Tick Tick

There is still time for the Caps to replace Boudreau after his fourth, and possibly, most disappointing early playoff exit.  Unless he plans to rewrite history this next season, I believe this is the smartest move—an empty netter.   Many teams don’t give nearly as long a leash to those coaches that come up short, and many haven’t come up nearly as short as Boudreau. 

Mike Keenan was fired after four years in Philadelphia with two Stanley Cup appearances.  He was then ousted after four years in Chicago with another Stanley Cup berth to his credit.  He finally lay to rest the 54-year hockey drought in the city that never sleeps in his first and only season as New York’s head coach.

Pat Burns manned Montreal over four complete seasons.  He made it to the finals his first year, but then never again out of the second round and was dropped.  He then had three-and-a-half years of early playoff exits and misses in Toronto and Boston before making it to New Jersey where he etched his name into Stanley Cup history.

Jacques Demers was done after three playoff years in St. Louis and four years, three playoffs, in Detroit before catching on with Montreal and winning in his inaugural season.  Those numbers must sound eerily familiar to Caps fans.

Loyalty?

Even for coaches who win the Stanley Cup, a feat that Boudreau has yet to come even close to achieving, the bell tolls early and often.   Coach and Hall of Fame player Larry Robinson won the Cup in his first season coaching with the Devils.  He then made it to the Cup again next year (but lost) and was fired 51 games into his third season—a season in which he left with a winning record.

The bell rang even earlier for the Avalanche’s Stanley Cup-winning coach Bob Hartley.  After winning the Cup in 2001, he then proceeded to the conference finals the next year and was dumped just 31 games into the 2003 season.  He too left with a winning record.

The Caps may learn best from the fate of another Stanley Cup-winning coach with the Avalanche—Marc Crawford.  After filling his Cup in Colorado, Crawford left for Vancouver.  He missed the playoffs in his first two seasons, so it is a miracle that the team kept him on longer than that.  But the Canucks decided that if Crawford had worked his magic in Colorado, then he could quench the Cup thirst of thousands of patient Canuck fans.  Alas, it was not meant to be.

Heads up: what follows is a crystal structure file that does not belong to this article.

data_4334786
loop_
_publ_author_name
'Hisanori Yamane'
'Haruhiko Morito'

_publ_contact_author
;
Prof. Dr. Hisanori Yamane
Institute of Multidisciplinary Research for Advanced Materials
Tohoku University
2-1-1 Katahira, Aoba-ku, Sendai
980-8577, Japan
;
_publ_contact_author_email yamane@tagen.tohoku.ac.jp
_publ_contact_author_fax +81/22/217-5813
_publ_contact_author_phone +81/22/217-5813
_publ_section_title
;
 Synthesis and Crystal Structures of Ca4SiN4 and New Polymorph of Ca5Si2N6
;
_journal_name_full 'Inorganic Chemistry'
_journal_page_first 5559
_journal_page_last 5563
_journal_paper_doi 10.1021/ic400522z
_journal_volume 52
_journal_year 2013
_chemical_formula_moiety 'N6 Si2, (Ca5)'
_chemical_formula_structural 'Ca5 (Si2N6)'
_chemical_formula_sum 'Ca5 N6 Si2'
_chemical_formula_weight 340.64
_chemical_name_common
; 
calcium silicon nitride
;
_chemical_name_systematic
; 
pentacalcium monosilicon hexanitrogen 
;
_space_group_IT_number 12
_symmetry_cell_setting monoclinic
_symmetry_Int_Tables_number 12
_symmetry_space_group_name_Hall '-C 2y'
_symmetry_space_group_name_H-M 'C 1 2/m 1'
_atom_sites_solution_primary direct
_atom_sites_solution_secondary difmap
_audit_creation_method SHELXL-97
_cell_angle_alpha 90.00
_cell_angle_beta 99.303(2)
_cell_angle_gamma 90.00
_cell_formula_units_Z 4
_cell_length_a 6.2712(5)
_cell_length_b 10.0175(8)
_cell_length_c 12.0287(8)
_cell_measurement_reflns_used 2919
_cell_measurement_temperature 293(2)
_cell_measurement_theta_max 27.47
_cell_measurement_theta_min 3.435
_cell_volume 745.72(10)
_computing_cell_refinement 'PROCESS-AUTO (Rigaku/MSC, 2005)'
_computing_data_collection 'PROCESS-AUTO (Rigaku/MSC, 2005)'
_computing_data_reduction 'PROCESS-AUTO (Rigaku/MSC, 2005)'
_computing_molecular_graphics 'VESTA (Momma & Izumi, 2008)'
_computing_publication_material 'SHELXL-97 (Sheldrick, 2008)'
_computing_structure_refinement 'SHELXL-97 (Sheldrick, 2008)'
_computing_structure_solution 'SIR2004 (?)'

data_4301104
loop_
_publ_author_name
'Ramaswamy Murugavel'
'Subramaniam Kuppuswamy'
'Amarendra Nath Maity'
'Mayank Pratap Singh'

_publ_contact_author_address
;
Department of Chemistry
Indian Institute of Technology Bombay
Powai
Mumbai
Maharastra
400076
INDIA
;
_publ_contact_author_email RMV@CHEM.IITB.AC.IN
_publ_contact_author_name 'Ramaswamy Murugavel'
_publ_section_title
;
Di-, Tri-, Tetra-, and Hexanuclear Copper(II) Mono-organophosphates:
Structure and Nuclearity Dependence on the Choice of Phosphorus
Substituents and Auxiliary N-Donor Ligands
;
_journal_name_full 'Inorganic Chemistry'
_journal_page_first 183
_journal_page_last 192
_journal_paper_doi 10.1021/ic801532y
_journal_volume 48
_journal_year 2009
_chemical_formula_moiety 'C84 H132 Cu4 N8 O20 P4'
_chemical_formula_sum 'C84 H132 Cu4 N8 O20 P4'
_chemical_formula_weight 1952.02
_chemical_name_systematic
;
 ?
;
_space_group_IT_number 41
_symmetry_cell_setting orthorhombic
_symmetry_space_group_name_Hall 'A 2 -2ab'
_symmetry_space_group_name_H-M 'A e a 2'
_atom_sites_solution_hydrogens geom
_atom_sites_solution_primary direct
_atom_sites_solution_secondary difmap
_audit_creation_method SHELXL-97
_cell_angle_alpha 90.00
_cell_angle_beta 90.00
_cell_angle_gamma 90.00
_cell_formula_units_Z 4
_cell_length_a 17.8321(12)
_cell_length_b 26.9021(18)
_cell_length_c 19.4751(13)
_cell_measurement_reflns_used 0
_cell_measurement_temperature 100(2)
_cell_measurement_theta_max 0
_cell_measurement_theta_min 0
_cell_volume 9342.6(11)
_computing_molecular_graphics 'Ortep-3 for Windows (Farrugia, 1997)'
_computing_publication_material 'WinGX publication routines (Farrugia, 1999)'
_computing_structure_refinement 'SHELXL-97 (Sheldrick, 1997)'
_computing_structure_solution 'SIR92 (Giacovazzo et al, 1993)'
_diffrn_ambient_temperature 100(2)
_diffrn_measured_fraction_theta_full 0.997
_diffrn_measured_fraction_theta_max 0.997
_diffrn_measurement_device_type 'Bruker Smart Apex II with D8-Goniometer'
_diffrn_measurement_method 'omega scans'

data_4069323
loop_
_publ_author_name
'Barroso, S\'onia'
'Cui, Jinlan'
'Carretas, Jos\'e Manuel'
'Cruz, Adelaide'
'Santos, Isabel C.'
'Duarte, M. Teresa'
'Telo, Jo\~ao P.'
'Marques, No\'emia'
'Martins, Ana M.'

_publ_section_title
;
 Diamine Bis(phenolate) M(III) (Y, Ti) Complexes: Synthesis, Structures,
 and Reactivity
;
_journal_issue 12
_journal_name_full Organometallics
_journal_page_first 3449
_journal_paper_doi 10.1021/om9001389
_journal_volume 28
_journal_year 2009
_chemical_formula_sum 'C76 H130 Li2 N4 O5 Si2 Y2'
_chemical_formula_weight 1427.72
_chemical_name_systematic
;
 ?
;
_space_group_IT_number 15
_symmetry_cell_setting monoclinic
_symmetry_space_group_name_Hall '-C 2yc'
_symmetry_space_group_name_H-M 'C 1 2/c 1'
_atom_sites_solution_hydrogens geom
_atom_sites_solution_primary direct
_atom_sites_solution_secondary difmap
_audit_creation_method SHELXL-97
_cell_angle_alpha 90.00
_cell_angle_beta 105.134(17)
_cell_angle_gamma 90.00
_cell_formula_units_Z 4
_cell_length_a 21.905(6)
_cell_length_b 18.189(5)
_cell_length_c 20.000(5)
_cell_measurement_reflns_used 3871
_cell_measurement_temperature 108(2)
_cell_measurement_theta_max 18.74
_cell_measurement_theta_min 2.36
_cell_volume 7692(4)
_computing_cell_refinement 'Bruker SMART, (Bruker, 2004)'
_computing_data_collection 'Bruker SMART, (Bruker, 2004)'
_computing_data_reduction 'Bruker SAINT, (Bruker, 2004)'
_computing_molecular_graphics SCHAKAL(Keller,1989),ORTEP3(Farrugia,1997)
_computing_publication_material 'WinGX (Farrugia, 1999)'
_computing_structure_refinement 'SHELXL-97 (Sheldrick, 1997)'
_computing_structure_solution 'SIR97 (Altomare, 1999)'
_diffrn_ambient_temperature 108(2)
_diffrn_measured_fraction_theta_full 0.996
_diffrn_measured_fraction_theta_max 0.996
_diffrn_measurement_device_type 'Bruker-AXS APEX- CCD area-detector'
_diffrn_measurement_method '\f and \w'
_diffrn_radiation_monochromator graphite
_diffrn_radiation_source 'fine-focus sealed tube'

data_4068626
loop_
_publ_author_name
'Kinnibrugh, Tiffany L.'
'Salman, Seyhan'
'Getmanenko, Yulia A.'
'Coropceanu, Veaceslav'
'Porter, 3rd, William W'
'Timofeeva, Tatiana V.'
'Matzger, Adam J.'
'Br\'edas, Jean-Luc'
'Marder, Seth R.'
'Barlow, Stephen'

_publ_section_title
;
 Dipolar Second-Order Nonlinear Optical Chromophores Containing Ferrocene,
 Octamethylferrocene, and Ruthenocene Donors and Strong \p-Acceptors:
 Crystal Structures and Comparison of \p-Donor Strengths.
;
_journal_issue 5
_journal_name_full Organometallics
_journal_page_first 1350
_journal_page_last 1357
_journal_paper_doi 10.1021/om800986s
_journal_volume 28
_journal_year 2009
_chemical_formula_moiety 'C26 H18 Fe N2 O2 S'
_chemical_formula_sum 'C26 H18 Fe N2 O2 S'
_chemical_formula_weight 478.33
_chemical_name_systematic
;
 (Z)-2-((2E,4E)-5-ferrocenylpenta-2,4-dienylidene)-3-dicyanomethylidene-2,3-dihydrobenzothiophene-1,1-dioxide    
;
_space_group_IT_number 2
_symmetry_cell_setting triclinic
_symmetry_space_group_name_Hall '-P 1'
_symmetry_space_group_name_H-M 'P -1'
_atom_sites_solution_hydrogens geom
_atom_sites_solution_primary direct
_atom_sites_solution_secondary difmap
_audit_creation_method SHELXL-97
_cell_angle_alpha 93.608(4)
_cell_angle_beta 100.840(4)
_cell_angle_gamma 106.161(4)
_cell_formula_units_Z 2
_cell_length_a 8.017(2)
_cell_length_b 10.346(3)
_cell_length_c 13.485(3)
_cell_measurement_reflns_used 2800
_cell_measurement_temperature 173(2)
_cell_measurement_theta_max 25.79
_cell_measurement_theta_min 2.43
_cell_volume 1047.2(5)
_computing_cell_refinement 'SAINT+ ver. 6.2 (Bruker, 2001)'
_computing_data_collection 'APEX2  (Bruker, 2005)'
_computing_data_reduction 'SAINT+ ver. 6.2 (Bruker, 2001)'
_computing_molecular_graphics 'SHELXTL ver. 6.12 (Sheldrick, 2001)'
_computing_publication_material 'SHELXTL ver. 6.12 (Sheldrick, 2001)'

In seven years with the committed Vancouver franchise, Crawford never took the Canucks past the semifinals of the playoffs, ultimately missing them altogether in 2006 and getting booted out of town. All the while, stars like Todd Bertuzzi and Markus Naslund had the prime of their careers wasted. 

Naslund, although not in the same class as Ovechkin, had three straight 40-goal performances during that time and was a Hart trophy finalist; he never won his Cup.  I am sure that Ovechkin does not want the story of his career filed in the same Cupless category as Naslund’s.

Goodbye and Good-luck

As one can gather, not many teams extend more than three to four years of opportunity for a coach before he must find a new bench to stand behind and a new tailor to fit his suits for the game.  These teams must be familiar with these statistics that I have displayed above.  They must know that a coach is not like a pair of jeans that must be broken in over a long period of time, but rather, they are like an ice rink, best right after it has been freshly run over with the zamboni. The longer a coach goes with a team, the less chance he has of holding court with Lord Stanley. 

Hopefully, the Capitals brass is aware of this; otherwise they won’t be seeing any Stanley Cup silver any time soon.  I would say goodbye and good-luck to Boudreau immediately so that they can move on with the hunt for an appropriate coach for their young Russian superstar. 

If Boudreau isn’t on the Blue line out of town during the offseason and gets off to a slow start next year, his career with the Caps could end right where it started; in the middle of the season.  We may have a coach takeover halfway through the year and lead us to the Cup just like the Penguins had with Dan Bylsma.  I don’t often say this, but for once, it would be fitting to be just like Pittsburgh.

*If Vancouver wins this year, their coach Vigneault, who is in his fifth season with the team, will become the exception to the rule.  Vancouver, as I mentioned before, has shown an unusual amount of loyalty to their coaches.  Unlike Boudreau though, this was not Vigneault’s first team. Go Boston.